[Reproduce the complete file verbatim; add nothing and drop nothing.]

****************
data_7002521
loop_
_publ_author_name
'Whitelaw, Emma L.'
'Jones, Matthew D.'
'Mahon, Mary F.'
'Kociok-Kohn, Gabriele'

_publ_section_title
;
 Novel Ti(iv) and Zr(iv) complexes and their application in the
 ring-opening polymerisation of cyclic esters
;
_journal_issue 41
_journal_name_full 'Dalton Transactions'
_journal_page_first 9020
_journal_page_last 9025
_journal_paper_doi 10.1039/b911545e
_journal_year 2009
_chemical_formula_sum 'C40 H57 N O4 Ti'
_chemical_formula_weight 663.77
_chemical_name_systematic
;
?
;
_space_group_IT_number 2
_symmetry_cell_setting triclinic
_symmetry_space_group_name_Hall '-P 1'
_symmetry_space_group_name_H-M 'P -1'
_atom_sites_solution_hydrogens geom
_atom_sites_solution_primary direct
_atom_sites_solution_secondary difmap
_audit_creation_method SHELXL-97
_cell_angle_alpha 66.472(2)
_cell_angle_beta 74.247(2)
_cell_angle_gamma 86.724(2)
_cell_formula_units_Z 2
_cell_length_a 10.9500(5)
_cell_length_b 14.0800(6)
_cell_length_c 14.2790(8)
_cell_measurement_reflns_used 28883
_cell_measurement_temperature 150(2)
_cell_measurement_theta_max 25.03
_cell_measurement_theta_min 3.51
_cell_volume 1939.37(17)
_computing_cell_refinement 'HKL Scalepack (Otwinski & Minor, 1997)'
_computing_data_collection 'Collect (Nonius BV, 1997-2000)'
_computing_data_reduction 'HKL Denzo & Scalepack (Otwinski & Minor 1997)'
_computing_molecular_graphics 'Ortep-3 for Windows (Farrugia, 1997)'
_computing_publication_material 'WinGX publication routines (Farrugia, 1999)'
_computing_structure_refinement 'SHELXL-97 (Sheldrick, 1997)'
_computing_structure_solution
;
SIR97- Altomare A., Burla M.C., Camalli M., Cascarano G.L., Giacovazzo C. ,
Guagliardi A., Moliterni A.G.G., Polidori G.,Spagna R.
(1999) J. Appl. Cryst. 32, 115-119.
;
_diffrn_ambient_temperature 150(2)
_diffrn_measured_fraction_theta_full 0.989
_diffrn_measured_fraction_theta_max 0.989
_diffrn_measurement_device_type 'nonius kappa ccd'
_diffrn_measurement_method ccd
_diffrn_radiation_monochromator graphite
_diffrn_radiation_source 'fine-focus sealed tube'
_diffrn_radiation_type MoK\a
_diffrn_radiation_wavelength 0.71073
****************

data_7002521
loop_
_publ_author_name
'Whitelaw, Emma L.'
'Jones, Matthew D.'
'Mahon, Mary F.'
'Kociok-Kohn, Gabriele'

_publ_section_title
;
 Novel Ti(iv) and Zr(iv) complexes and their application in the
 ring-opening polymerisation of cyclic esters
;
_journal_issue 41
_journal_name_full 'Dalton Transactions'
_journal_page_first 9020
_journal_page_last 9025
_journal_paper_doi 10.1039/b911545e
_journal_year 2009
_chemical_formula_sum 'C40 H57 N O4 Ti'
_chemical_formula_weight 663.77
_chemical_name_systematic
;
?
;
_space_group_IT_number 2
_symmetry_cell_setting triclinic
_symmetry_space_group_name_Hall '-P 1'
_symmetry_space_group_name_H-M 'P -1'
_atom_sites_solution_hydrogens geom
_atom_sites_solution_primary direct
_atom_sites_solution_secondary difmap
_audit_creation_method SHELXL-97
_cell_angle_alpha 66.472(2)
_cell_angle_beta 74.247(2)
_cell_angle_gamma 86.724(2)
_cell_formula_units_Z 2
_cell_length_a 10.9500(5)
_cell_length_b 14.0800(6)
_cell_length_c 14.2790(8)
_cell_measurement_reflns_used 28883
_cell_measurement_temperature 150(2)
_cell_measurement_theta_max 25.03
_cell_measurement_theta_min 3.51
_cell_volume 1939.37(17)
_computing_cell_refinement 'HKL Scalepack (Otwinski & Minor, 1997)'
_computing_data_collection 'Collect (Nonius BV, 1997-2000)'
_computing_data_reduction 'HKL Denzo & Scalepack (Otwinski & Minor 1997)'
_computing_molecular_graphics 'Ortep-3 for Windows (Farrugia, 1997)'
_computing_publication_material 'WinGX publication routines (Farrugia, 1999)'
_computing_structure_refinement 'SHELXL-97 (Sheldrick, 1997)'
_computing_structure_solution
;
SIR97- Altomare A., Burla M.C., Camalli M., Cascarano G.L., Giacovazzo C. ,
Guagliardi A., Moliterni A.G.G., Polidori G.,Spagna R.
(1999) J. Appl. Cryst. 32, 115-119.
;
_diffrn_ambient_temperature 150(2)
_diffrn_measured_fraction_theta_full 0.989
_diffrn_measured_fraction_theta_max 0.989
_diffrn_measurement_device_type 'nonius kappa ccd'
_diffrn_measurement_method ccd
_diffrn_radiation_monochromator graphite
_diffrn_radiation_source 'fine-focus sealed tube'
_diffrn_radiation_type MoK\a
_diffrn_radiation_wavelength 0.71073